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No more blaming the weather: a retailer’s approach to measuring and managing weather variability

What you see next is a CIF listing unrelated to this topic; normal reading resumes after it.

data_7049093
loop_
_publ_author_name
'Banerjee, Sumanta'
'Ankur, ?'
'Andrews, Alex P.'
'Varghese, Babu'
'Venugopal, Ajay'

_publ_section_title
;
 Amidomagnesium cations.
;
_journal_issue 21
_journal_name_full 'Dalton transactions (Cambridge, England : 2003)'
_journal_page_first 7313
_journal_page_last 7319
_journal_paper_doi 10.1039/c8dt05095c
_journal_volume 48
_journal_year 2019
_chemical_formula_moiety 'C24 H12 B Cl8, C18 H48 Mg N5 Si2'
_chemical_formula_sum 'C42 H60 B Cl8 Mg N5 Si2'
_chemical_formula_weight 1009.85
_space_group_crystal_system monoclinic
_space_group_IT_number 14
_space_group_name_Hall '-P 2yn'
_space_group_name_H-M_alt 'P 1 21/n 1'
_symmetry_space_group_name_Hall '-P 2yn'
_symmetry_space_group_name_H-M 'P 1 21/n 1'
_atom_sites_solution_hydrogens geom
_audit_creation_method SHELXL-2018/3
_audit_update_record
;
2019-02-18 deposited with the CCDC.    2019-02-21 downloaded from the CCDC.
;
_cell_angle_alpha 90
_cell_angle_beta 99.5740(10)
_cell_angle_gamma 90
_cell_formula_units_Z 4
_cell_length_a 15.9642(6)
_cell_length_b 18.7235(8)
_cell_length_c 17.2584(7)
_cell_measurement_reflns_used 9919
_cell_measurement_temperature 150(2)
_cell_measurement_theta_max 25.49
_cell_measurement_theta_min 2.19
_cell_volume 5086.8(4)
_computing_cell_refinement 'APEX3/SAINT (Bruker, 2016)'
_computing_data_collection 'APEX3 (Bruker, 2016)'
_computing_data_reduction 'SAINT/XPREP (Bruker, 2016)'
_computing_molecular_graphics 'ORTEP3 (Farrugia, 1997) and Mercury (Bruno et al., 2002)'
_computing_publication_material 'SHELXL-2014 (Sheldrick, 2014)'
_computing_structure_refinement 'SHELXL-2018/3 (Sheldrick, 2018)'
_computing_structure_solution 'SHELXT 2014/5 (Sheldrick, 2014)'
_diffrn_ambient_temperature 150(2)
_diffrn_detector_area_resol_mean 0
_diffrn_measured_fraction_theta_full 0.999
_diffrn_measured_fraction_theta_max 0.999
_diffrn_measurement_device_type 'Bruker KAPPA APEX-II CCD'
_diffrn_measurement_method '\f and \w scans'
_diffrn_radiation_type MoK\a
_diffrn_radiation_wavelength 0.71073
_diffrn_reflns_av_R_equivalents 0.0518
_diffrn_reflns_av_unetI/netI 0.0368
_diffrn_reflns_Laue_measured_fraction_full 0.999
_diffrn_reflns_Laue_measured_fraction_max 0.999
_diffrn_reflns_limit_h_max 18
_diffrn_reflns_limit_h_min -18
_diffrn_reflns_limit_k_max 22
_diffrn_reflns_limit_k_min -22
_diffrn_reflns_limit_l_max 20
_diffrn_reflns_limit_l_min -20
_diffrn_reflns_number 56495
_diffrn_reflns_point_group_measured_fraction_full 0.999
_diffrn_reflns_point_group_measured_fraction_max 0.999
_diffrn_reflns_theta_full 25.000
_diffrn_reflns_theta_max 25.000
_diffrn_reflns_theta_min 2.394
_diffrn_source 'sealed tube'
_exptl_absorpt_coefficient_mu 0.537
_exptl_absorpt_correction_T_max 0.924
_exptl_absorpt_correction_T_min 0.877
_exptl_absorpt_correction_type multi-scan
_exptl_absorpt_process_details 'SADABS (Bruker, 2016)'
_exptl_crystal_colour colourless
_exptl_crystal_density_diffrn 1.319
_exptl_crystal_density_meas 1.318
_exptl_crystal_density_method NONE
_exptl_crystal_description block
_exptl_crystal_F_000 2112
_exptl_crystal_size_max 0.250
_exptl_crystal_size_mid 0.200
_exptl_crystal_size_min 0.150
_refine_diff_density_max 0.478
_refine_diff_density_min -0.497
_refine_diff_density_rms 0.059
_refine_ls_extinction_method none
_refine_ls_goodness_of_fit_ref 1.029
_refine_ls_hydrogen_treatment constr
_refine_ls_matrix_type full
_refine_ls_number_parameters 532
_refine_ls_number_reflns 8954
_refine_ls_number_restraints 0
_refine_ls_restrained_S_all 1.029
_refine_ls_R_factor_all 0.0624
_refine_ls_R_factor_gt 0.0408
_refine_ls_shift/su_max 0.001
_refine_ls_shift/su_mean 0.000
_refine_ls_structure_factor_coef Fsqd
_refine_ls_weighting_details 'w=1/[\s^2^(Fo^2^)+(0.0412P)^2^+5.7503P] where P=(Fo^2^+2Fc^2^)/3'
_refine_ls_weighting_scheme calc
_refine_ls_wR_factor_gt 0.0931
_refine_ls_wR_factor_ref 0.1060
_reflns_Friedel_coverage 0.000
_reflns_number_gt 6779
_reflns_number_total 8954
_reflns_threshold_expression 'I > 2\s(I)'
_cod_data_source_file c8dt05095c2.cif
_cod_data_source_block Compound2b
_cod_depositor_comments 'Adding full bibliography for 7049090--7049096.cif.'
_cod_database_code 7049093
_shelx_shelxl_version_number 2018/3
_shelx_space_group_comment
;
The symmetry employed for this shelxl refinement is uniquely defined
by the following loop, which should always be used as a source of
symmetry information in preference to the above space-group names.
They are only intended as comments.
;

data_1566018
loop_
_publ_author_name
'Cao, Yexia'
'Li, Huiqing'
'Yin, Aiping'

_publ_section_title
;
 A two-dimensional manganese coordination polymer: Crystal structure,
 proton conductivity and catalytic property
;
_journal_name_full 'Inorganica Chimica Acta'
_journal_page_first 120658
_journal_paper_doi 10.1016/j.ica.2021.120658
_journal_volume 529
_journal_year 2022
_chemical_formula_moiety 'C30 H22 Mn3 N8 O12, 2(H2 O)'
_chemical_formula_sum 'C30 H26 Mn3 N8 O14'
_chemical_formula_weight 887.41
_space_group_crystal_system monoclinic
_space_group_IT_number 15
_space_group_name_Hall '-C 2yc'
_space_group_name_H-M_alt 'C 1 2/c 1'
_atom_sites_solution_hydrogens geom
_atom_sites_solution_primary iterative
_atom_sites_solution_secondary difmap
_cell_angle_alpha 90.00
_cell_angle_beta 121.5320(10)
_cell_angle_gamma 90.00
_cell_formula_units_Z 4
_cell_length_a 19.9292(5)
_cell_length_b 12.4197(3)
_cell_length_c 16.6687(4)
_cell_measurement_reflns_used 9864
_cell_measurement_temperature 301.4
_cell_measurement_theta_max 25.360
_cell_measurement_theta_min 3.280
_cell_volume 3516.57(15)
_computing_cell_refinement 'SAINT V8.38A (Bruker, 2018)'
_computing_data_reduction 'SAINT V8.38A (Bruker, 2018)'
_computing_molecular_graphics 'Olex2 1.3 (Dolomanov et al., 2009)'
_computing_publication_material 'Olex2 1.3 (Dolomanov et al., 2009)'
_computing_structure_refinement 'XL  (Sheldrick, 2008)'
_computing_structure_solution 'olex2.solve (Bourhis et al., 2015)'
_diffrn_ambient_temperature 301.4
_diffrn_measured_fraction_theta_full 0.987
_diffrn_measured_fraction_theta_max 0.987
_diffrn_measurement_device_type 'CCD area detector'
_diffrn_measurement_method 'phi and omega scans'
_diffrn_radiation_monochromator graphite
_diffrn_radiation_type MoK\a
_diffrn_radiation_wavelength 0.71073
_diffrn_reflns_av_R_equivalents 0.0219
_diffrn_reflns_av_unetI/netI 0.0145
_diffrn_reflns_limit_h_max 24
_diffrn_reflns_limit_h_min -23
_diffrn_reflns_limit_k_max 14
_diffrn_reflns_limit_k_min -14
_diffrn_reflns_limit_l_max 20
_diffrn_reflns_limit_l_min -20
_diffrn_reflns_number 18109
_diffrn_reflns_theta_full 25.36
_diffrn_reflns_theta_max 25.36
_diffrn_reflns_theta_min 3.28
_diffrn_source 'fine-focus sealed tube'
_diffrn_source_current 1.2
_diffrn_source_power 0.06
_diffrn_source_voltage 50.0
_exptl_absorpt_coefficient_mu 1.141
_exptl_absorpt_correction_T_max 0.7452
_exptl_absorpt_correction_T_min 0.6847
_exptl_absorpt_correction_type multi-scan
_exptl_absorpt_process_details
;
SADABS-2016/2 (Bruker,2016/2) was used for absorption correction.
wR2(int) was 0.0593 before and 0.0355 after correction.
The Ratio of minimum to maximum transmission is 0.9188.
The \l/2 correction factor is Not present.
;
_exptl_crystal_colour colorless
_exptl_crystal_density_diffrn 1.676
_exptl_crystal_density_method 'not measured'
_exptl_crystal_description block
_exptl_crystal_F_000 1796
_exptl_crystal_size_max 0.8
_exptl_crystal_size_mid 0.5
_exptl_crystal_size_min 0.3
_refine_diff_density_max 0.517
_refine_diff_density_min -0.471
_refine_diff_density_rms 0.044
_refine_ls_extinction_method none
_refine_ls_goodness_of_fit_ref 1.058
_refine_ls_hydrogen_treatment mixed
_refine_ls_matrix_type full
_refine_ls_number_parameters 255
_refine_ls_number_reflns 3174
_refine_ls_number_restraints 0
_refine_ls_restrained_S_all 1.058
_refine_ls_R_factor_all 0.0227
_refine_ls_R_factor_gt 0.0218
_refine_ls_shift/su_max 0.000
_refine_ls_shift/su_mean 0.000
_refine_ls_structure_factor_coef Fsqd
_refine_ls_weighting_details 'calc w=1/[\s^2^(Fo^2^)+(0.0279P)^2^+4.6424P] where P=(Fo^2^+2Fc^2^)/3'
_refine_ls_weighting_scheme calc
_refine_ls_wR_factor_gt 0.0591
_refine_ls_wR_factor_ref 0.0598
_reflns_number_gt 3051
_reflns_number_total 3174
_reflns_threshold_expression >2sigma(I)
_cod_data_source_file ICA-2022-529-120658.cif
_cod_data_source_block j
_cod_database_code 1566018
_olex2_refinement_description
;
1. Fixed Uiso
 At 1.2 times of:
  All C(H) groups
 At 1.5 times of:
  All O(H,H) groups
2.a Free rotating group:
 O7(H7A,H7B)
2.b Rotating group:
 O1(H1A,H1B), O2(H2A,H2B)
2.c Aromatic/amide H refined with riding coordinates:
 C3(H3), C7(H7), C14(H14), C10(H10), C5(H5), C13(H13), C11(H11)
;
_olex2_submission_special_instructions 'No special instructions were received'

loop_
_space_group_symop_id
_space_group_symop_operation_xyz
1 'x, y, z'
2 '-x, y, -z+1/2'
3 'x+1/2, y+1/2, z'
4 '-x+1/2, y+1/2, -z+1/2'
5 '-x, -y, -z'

No more blaming the weather: a retailer’s approach to measuring and managing weather variability PurposeRetailers have long been aware that weather affects the sales of a myriad of products, but until now, most were not in a position to manage the risks weather presents. Rising weather variability combined with advances in weather-index financial instruments have prompted new interest in investigating the relationship between sales and weather. The purpose of this paper is to explore the impact of changes in weather on UK retail sales, to estimate the contribution of weather to sales, and evaluate the maximum potential loss caused by adverse weather, for each season and retail sector.Design/methodology/approachThe authors present a methodology to identify and quantify the extent to which a company is exposed to weather risks, in order to incorporate them into its risk management policy and take actions to mitigate these risks. For each season and each retail category, the authors provide a measure of the impact of weather on sales that can be used as a benchmark to analyse sales performance.FindingsThe authors propose a new risk assessment indicator to evaluate the potential losses caused by adverse weather (WeatherRisk). The authors show that intra-annual changes in weather significantly affect retail sales. The exposure of retail categories to weather are not the same depending on the season, and the response of individual retail categories to the same change in weather varies considerably. Although temperature is a predominant explanatory variable, the authors show that weather-sensitivity analysis should include precipitation, humidity rate and wind.Research limitations/implicationsOne limitation of this study is that the authors individually compute WeatherRisk for each significant weather variable. Further research could explore new approaches to evaluate Total WeatherRisk, which take into account potential multicollinearity issues between weather variables.Practical implicationsThe methodology allows retailers to measure the effects of weather on sales performance, evaluate the risks at stake, and protect sales and margins from weather risks, with newly available index-based financial instruments. Managers may now actively use weather as a differential advantage, and at the same time focus their efforts on improving resiliency to increasing climate variability.Originality/valueIn this paper, the authors produce a detailed analysis of the exposure of each retail sectors to unseasonal weather. This is the first time all retail sectors are analysed and ranked per season at a national level. The authors provide managers with actionable information to improve their understanding of how weather impact sales over each season, and to allow them to structure weather-index-based instruments with financial partners. http://www.deepdyve.com/assets/images/DeepDyve-Logo-lg.png International Journal of Retail & Distribution Management Emerald Publishing